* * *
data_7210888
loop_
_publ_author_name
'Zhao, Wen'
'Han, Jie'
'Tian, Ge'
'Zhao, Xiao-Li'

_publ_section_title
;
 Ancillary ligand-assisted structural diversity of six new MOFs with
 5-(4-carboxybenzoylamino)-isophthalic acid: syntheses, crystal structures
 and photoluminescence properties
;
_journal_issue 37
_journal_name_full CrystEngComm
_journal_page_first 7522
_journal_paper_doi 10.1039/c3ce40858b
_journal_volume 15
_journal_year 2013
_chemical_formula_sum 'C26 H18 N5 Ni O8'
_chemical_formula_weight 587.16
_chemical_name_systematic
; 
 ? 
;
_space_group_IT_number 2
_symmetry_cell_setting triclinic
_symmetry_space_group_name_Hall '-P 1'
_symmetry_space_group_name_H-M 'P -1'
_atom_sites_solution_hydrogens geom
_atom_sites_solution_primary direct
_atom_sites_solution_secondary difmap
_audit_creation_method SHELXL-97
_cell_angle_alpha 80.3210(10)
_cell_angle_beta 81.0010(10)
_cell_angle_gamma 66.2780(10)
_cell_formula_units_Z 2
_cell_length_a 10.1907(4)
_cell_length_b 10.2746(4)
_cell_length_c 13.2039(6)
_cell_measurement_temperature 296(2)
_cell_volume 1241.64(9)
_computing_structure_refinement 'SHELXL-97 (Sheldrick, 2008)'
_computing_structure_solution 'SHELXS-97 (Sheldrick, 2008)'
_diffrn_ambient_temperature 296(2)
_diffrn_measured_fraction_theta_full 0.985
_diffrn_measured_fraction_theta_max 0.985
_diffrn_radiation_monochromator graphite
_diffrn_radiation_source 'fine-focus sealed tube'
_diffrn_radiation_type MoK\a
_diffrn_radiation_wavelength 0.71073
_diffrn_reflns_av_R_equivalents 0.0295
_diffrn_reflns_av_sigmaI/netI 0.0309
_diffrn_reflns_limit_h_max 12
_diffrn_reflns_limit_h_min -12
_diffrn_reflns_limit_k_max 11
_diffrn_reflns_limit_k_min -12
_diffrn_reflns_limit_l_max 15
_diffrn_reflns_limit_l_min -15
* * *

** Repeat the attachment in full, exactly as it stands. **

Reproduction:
data_7210888
loop_
_publ_author_name
'Zhao, Wen'
'Han, Jie'
'Tian, Ge'
'Zhao, Xiao-Li'

_publ_section_title
;
 Ancillary ligand-assisted structural diversity of six new MOFs with
 5-(4-carboxybenzoylamino)-isophthalic acid: syntheses, crystal structures
 and photoluminescence properties
;
_journal_issue 37
_journal_name_full CrystEngComm
_journal_page_first 7522
_journal_paper_doi 10.1039/c3ce40858b
_journal_volume 15
_journal_year 2013
_chemical_formula_sum 'C26 H18 N5 Ni O8'
_chemical_formula_weight 587.16
_chemical_name_systematic
; 
 ? 
;
_space_group_IT_number 2
_symmetry_cell_setting triclinic
_symmetry_space_group_name_Hall '-P 1'
_symmetry_space_group_name_H-M 'P -1'
_atom_sites_solution_hydrogens geom
_atom_sites_solution_primary direct
_atom_sites_solution_secondary difmap
_audit_creation_method SHELXL-97
_cell_angle_alpha 80.3210(10)
_cell_angle_beta 81.0010(10)
_cell_angle_gamma 66.2780(10)
_cell_formula_units_Z 2
_cell_length_a 10.1907(4)
_cell_length_b 10.2746(4)
_cell_length_c 13.2039(6)
_cell_measurement_temperature 296(2)
_cell_volume 1241.64(9)
_computing_structure_refinement 'SHELXL-97 (Sheldrick, 2008)'
_computing_structure_solution 'SHELXS-97 (Sheldrick, 2008)'
_diffrn_ambient_temperature 296(2)
_diffrn_measured_fraction_theta_full 0.985
_diffrn_measured_fraction_theta_max 0.985
_diffrn_radiation_monochromator graphite
_diffrn_radiation_source 'fine-focus sealed tube'
_diffrn_radiation_type MoK\a
_diffrn_radiation_wavelength 0.71073
_diffrn_reflns_av_R_equivalents 0.0295
_diffrn_reflns_av_sigmaI/netI 0.0309
_diffrn_reflns_limit_h_max 12
_diffrn_reflns_limit_h_min -12
_diffrn_reflns_limit_k_max 11
_diffrn_reflns_limit_k_min -12
_diffrn_reflns_limit_l_max 15
_diffrn_reflns_limit_l_min -15